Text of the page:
analysts listened. Her voice was calm and steady. For the next thirty minutes she ran through the
numbers for Lehman’s business units, carefully elucidating the specifics, or, in the jargon of Wall
Street, providing the “color.” She put particular emphasis on the firm’s efforts to reduce leverage
and increase liquidity. She spelled it all out in painstaking, mind-numbing detail.
It was a stellar presentation. The analysts on the call seemed impressed by Callan’s candor, her
command of the facts, her assuredness, and her willingness to acknowledge the outstanding
But she wasn’t finished yet; next came the questions. First up was Meredith Whitney, an analyst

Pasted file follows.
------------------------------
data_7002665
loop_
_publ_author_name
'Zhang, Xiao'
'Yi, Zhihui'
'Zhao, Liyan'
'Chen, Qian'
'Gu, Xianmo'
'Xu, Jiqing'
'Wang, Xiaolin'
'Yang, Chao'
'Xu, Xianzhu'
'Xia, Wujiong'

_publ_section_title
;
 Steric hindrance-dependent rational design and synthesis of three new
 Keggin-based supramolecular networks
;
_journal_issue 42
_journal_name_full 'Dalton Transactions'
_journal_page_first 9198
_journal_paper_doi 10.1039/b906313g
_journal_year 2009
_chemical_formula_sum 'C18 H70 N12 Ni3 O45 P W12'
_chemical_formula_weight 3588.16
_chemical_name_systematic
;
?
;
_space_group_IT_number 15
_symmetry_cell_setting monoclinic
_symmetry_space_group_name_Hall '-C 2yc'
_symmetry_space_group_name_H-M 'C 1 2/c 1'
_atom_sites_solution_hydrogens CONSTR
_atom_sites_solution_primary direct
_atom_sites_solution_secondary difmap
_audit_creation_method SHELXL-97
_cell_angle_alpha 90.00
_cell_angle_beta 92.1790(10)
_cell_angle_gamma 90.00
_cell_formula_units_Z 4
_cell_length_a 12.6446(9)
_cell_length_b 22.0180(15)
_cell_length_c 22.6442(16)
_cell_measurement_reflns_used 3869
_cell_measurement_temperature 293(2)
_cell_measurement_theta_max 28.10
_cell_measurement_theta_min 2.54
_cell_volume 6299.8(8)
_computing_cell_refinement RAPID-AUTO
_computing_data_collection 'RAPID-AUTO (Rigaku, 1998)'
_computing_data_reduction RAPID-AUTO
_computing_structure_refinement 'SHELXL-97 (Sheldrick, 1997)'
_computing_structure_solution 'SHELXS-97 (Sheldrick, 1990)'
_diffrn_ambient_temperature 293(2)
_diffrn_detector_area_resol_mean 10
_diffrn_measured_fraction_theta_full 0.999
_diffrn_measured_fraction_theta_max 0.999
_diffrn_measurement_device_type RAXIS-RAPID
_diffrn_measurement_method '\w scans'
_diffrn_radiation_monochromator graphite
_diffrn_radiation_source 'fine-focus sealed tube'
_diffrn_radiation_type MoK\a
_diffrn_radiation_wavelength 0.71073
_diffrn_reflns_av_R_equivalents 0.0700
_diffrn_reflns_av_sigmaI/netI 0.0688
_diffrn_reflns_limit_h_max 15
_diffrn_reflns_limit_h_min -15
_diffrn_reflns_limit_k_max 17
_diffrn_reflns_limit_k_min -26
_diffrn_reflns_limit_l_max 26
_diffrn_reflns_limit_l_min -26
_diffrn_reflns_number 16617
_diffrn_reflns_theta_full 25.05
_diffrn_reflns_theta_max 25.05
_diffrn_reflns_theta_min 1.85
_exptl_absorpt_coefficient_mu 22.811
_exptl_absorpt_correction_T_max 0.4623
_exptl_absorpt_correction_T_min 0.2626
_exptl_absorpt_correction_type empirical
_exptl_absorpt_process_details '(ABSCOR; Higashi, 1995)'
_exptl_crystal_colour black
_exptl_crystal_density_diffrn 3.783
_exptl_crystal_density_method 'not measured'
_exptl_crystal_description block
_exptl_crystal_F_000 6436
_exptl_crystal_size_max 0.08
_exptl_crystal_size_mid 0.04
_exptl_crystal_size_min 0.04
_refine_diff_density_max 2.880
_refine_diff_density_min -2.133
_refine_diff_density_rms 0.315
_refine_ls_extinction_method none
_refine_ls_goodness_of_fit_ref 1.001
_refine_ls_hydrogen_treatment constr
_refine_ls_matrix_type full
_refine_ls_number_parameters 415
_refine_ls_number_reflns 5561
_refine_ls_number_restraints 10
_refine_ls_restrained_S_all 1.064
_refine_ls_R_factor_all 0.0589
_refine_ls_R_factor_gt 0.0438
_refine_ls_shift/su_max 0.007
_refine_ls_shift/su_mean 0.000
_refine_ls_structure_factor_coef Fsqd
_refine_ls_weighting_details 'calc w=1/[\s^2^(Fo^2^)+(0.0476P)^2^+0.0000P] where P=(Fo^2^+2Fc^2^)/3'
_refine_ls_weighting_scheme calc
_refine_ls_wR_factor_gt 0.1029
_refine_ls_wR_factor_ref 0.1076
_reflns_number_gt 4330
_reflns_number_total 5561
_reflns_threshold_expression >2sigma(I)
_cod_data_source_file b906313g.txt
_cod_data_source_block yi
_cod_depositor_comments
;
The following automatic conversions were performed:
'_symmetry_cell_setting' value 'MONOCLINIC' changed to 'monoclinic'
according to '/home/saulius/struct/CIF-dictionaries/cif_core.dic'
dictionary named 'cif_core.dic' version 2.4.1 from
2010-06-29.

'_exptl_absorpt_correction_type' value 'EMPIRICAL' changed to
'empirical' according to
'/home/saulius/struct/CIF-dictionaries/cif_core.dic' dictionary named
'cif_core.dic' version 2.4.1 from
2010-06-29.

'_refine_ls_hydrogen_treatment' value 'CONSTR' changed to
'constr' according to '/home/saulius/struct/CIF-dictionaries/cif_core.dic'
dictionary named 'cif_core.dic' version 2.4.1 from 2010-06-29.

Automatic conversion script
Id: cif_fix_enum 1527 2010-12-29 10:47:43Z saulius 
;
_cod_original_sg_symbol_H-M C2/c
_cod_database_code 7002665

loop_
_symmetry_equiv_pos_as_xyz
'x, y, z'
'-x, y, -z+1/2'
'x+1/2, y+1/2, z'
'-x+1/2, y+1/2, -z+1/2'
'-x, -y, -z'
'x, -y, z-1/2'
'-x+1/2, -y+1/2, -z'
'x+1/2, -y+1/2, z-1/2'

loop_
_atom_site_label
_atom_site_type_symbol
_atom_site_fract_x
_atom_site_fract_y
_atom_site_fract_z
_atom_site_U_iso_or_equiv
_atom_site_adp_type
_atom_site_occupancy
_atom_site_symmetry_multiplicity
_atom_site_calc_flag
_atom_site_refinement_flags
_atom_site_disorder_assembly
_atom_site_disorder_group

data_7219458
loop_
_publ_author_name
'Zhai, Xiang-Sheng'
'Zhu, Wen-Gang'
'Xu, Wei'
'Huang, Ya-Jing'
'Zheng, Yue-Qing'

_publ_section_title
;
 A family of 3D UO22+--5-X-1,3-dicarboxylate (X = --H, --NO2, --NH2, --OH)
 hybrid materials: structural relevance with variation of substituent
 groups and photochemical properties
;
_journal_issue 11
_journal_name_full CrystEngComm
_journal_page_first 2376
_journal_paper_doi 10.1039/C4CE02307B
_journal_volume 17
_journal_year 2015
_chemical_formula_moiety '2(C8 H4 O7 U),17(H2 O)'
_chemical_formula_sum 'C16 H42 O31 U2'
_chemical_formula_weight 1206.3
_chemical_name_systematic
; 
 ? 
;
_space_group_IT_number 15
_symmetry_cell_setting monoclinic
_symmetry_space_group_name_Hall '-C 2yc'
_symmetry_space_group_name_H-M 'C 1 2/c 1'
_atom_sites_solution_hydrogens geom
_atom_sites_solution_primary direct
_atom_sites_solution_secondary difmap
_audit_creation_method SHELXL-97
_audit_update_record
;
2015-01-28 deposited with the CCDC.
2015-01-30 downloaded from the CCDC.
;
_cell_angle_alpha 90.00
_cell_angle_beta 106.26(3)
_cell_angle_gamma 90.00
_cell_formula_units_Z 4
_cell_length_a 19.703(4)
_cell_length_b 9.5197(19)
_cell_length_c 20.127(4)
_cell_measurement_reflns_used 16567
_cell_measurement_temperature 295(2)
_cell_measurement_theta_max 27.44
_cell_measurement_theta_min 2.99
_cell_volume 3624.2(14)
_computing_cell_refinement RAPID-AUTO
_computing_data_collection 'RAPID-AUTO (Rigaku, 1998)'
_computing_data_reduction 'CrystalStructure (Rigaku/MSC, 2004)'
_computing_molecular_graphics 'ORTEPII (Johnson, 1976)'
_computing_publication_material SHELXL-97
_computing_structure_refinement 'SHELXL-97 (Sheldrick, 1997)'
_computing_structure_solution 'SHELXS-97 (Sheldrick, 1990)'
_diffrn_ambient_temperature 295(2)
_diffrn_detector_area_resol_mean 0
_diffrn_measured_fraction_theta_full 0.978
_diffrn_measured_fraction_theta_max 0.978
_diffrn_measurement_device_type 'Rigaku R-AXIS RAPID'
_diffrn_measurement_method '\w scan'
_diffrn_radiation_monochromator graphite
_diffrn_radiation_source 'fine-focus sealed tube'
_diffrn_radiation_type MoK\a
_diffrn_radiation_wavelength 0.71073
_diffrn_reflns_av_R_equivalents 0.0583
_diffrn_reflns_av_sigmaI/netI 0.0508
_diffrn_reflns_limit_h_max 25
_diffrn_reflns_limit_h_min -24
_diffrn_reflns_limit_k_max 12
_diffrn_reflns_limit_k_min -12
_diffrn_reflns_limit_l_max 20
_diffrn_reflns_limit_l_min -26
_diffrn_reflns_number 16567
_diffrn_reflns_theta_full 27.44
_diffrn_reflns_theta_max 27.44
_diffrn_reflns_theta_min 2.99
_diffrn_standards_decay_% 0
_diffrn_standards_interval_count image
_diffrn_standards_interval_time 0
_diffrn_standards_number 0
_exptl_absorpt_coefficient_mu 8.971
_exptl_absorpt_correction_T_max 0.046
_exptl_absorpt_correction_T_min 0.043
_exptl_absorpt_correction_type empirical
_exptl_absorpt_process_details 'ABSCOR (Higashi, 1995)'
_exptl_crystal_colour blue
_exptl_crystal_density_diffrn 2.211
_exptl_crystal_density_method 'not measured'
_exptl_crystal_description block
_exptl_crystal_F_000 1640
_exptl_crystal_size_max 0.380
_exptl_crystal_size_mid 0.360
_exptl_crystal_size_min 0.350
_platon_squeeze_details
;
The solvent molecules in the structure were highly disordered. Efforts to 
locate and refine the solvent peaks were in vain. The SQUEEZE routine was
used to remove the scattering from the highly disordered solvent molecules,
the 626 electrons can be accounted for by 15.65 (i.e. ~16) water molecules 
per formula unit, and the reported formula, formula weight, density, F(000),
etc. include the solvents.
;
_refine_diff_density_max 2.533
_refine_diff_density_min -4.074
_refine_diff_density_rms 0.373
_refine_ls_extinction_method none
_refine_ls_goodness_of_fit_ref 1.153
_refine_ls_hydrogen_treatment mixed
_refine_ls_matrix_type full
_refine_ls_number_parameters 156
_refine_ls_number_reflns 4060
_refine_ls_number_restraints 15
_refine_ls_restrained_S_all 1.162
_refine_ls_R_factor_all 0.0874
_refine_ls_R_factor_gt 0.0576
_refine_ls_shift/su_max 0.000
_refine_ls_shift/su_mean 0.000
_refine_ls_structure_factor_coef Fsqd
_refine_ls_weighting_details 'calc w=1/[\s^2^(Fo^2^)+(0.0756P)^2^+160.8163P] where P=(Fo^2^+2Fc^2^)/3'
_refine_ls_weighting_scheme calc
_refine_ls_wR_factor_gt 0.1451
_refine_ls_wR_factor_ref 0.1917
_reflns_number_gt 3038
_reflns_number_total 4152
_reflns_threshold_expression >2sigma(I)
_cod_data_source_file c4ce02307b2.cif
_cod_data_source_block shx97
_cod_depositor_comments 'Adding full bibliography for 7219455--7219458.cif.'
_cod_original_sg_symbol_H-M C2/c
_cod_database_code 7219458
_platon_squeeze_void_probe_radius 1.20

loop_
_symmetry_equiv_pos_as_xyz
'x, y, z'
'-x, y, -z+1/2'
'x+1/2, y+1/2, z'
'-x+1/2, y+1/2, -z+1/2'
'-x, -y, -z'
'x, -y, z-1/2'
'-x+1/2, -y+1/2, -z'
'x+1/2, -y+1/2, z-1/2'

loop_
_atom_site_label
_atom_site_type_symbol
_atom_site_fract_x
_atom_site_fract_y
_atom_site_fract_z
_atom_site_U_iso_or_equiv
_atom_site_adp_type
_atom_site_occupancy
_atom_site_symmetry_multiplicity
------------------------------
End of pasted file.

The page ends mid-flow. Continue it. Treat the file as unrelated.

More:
with Oppenheimer, who had made her name as an unsparing banking critic the previous fall with
the accurate prediction that Citigroup would be forced to cut its dividend. Callan, as well as every
other Lehman executive in the room, held their breaths as they waited for Whitney to start probing.
“You did a great job, Erin,” Whitney said, to everyone’s amazement. “I really appreciate the
disclosure. I’m sure everyone does.”
Callan, trying hard not to show her relief, knew then that she had pulled it off. If Whitney was
buying it, all was well. As they spoke, shares of Lehman continued spiking. The markets were
buying it, too. The stock would end the day up $14.74, or 46.4 percent to $46.49, for the biggest
one-day gain in the stock since it went public in 1994. William Tanona, an analyst with Goldman
Sachs, raised his rating on Lehman to “buy” from “neutral.”
When the session ended, the excitement at Lehman was palpable. Gregory rushed over to give